How to Critique Part 1

The purpose of the peer-review type of critique is to provide a writer with objective, supportive feedback on the writer’s work-in-progress manuscript.  In return, you get objective, supportive feedback on your work-in-progress manuscript.

Some things that a peer critique is not:

  1. It is not a means to find out “is my manuscript any good.” Of course it’s good. But a good manuscript can always get better.
  2. It is not a means to find out “is my manuscript ready for publication.” Your peers can’t decide that.  They can only help you to bring your best work forward.
  3. It is not a means to get ideas for new manuscripts, nor is it an opportunity for you to rewrite someone else’s work.  Your work is your work, just like my work belongs to me.

When a writer’s work is critiqued, the goal of the writer is to simply be open: to listen, to absorb, and to take notes.  The writer doesn’t argue or try to explain what he or she was trying to get across. That only takes time away from the writer’s critique session. The writer, and only the writer, has to determine if the comments made during a critique are useful and something he or she wants to incorporate into a rewrite. The proper and sometimes only comment that the writer need make is “Thank you for your comments.”

The person giving the critique needs to go beyond “I liked it” or “I didn’t like it.”  Even saying “It didn’t work for me” isn’t all that helpful.  The reviewer must quantify or explain, or pose thoughtful questions for the writer to mull later on during his rewrite.  If you are new to critique groups, it is helpful to stay within some boundaries.  To start, a new critique group can follow a series of structured critiques so that everyone follows the same path, looks for the same kinds of objective things related to narrative, character, plot, story and theme, and hopefully provides a high-level of useful feedback.  The drawback to the structured critique is that some things might get missed, or that reviewers might feel like they are holding back.  As the group gets more comfortable, the structure of the critique can and should be relaxed; some members of the group will likely have a keener eye for certain elements, and might be able to provide deeper insight that the other members of the group might have missed.

Pre-critique work:  Understand the power of the narrative element by reading Andrew Clements, Carl Hiassen, or Patricia MacLachlan.  Understand how they interpret their story, and how they write from that underbelly of passion.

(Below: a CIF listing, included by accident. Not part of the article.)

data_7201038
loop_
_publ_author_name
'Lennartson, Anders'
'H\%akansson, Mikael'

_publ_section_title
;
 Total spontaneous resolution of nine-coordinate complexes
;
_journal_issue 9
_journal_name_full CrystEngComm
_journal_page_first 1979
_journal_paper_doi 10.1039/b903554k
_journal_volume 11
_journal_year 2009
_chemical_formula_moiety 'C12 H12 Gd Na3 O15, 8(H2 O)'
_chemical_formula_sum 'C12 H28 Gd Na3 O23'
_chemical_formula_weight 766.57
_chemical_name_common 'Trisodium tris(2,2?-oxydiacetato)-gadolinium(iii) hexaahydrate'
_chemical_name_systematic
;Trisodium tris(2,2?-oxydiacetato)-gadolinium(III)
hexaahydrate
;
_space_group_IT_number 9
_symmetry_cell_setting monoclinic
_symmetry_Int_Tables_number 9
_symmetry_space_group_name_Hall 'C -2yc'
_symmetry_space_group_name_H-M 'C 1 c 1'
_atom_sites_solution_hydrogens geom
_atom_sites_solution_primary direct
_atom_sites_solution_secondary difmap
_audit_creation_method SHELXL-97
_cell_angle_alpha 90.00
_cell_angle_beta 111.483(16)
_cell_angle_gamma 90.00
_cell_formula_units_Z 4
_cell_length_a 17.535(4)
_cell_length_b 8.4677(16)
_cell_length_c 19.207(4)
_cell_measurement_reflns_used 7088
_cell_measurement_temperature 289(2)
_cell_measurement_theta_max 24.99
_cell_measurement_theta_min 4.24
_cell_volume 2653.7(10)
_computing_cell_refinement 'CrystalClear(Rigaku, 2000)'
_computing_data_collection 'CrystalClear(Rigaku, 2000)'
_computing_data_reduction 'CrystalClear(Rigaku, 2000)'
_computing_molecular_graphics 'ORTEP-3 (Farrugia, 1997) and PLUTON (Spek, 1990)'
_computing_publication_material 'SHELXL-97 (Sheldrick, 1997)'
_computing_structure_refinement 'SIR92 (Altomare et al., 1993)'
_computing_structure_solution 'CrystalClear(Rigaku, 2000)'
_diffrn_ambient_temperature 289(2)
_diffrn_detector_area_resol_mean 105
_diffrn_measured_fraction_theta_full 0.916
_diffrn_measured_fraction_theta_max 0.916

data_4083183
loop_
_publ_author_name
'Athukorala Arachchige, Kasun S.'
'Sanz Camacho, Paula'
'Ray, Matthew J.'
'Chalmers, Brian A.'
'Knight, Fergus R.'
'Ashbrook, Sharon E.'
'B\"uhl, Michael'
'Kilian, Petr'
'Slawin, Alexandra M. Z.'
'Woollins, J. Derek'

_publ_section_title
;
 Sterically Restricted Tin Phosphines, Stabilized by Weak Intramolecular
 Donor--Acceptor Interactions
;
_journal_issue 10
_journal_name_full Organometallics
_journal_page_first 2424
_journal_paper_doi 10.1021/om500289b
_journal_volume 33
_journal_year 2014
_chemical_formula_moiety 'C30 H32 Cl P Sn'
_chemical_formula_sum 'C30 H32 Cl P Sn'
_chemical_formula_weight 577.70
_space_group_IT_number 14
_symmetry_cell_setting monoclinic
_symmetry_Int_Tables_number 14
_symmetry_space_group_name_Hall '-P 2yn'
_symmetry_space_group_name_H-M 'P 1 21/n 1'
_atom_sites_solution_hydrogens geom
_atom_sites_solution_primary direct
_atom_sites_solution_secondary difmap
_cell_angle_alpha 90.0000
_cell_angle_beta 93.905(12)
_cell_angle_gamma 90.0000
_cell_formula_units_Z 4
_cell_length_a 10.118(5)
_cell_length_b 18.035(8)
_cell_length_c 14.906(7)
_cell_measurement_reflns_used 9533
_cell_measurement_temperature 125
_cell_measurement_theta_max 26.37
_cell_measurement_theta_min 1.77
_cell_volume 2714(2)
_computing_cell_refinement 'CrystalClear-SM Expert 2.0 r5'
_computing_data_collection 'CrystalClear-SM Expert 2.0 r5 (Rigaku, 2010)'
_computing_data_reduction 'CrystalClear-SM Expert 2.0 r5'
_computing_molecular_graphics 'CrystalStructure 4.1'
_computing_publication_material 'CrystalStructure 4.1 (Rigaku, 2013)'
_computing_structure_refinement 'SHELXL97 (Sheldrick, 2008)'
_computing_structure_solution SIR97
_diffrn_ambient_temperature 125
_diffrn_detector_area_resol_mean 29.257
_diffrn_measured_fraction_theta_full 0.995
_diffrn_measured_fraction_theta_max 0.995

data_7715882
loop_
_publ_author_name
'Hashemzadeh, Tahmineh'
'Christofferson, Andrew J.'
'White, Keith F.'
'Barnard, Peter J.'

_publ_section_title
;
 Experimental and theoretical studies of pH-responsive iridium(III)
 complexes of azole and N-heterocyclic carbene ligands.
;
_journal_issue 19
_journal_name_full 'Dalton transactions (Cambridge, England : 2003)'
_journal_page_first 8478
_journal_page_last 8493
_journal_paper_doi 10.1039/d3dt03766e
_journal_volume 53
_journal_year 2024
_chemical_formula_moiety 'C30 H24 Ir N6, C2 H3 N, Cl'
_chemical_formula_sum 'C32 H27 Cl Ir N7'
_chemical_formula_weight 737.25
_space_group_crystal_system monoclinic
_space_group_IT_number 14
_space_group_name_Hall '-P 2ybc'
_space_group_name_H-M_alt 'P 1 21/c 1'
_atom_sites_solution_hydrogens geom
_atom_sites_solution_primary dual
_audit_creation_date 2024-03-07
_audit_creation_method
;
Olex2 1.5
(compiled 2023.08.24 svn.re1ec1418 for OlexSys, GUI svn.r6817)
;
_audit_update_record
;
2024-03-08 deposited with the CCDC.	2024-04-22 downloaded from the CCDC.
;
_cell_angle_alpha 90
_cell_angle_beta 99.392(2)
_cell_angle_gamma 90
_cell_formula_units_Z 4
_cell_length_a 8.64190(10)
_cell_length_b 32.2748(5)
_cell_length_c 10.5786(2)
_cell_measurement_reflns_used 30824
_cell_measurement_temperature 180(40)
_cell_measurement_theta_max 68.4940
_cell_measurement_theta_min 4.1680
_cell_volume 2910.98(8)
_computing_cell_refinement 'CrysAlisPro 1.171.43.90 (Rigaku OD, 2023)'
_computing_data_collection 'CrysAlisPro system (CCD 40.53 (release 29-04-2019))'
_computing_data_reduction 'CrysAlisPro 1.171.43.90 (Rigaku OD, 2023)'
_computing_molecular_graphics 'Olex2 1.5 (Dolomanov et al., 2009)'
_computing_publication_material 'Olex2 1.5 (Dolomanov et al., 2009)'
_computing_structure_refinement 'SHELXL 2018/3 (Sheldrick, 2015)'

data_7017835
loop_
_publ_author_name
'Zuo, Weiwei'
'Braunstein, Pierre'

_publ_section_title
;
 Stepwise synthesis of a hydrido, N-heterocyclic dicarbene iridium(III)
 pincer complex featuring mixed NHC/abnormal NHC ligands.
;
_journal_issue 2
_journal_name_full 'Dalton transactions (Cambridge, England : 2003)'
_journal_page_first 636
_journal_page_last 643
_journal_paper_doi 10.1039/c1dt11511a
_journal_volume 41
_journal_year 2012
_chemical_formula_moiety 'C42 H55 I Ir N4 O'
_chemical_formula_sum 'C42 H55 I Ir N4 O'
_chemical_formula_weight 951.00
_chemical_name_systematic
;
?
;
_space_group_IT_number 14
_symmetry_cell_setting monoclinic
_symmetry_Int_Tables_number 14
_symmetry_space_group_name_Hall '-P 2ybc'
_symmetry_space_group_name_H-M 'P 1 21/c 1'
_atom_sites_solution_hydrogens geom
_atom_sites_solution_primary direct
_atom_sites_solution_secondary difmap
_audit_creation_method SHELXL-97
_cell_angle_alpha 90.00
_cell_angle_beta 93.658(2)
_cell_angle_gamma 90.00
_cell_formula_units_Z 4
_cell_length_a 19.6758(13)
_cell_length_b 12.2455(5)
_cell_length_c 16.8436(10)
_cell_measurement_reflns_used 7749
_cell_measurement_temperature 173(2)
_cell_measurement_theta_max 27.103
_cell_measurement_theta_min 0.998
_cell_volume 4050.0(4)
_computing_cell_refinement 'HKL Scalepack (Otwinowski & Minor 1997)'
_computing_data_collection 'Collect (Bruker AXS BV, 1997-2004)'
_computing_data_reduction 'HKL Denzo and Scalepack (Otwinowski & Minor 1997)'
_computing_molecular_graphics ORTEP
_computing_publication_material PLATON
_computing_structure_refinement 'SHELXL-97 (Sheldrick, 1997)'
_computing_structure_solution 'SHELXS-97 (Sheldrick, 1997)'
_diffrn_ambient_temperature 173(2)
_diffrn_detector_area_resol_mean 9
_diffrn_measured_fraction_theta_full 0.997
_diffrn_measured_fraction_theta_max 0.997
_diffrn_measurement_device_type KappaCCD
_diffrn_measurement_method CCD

The Narrative Element

The narrative element strikes at the heart of the story.  It is the “passion” of the paragraph.  One goal of the narrative element is to make the reader suspend disbelief, and cause him to be willing to follow the writer anywhere.

What to look for:

  1. Where does the story begin?  Does the narrative put you into the story?  Is there anything that draws you out or away from the story that the character is telling?  Are you engaged, fully and completely, from the opening paragraph and onward?  Does each paragraph move the story forward?
  2. Is the narrative derivative?  The narrative should be absolutely unique.  Consider this as you critique:  does it remind you of another writer to the point where you think, “This is nice, but so-and-so does it better…”  If you think the narrative is derivative, stop.  Think.  Is it actually the narrative element, or is it something that a character said or did? Is the issue truly with the narrative element? And if so, what is it that you think is missing or not unique? Sometimes the use of clichés in the form of words or phrases is all it takes to make a reader think that the narrative is derivative.
  3. Does the narrative’s rhythm work to reveal the character?  If the character growls a lot, is grumpy, angry, destructive – does the narrative support this?  Or does it jar you because it seems to diminish or over amplify what the character is going through?  The narrative rhythm is important to build tension and conflict.  Is it there?  Can it be tighter?
  4. Do scenes unfold?  The narrative element should have the power to create vivid scenes in your head as you read.  Can you see the castle?  Can you smell the fear?  Narration can also act as a “director” who prepares the reader for what the character is about to do or say.  It isn’t a crime to tell the reader what’s happening, or what’s about to happen, but there has to be strength in the telling.
  5. Does the narrative reveal the values of the main character, and does it do it believably and unselfconsciously? Does the writer hesitate?  Look at the rhythm again, and word choice.  Are they appropriate? Are they revealing?
  6. Does the narrative climax build?  Do you get the sense that something  is building?  That something big is about to happen?  That the character is going to change or is about to do something that you’ve been waiting for?  Does the narrative hold you in suspense?  The narrative element should give the reader a sense as to where the story is heading, and then build tension incrementally throughout the story.  An effective technique is to come to a pause, like the calm before a storm, and then hit the reader with the climax and conclusion.
  7. Is there movement in the narrative element?  Do you feel like you are moving with the characters, that there is a sense of something happening?
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